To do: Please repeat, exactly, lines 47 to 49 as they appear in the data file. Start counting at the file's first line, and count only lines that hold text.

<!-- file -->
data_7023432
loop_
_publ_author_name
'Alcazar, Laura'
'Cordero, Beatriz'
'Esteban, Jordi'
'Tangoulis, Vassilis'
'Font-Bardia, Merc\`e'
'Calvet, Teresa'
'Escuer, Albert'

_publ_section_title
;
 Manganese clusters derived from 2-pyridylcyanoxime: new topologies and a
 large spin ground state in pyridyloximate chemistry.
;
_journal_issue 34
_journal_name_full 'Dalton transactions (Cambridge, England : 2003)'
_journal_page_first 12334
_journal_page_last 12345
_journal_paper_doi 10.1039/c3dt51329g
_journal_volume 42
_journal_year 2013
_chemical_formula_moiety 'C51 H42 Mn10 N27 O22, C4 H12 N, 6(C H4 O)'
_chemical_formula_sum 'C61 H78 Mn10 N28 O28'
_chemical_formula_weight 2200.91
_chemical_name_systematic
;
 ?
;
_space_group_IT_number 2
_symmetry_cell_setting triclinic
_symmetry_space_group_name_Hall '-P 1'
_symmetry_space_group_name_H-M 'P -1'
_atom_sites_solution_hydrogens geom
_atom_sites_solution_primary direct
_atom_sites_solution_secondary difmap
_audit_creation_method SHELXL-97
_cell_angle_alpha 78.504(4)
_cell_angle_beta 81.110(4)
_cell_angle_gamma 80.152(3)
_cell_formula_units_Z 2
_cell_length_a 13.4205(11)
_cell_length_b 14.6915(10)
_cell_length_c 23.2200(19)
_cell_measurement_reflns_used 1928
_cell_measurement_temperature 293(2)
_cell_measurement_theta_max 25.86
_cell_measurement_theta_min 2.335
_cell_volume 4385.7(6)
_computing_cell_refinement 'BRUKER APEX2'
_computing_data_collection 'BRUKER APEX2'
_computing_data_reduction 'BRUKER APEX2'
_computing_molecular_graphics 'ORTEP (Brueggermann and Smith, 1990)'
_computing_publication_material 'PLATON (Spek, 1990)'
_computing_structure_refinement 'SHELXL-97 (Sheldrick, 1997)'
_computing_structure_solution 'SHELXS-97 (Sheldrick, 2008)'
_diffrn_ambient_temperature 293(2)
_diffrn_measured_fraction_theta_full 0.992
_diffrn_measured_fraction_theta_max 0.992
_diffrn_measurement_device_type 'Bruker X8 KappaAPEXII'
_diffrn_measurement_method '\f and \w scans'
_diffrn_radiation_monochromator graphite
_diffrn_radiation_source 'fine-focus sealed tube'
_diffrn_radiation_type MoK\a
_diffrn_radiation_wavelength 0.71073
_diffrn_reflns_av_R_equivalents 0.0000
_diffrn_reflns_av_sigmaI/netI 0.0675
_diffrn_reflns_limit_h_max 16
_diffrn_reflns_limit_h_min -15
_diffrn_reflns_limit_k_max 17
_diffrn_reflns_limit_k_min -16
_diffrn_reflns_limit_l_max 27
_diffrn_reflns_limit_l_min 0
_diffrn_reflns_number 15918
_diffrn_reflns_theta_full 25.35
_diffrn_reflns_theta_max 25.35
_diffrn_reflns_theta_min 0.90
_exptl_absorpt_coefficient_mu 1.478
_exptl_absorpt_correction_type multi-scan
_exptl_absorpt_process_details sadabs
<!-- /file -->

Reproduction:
_cell_measurement_theta_max 25.86
_cell_measurement_theta_min 2.335
_cell_volume 4385.7(6)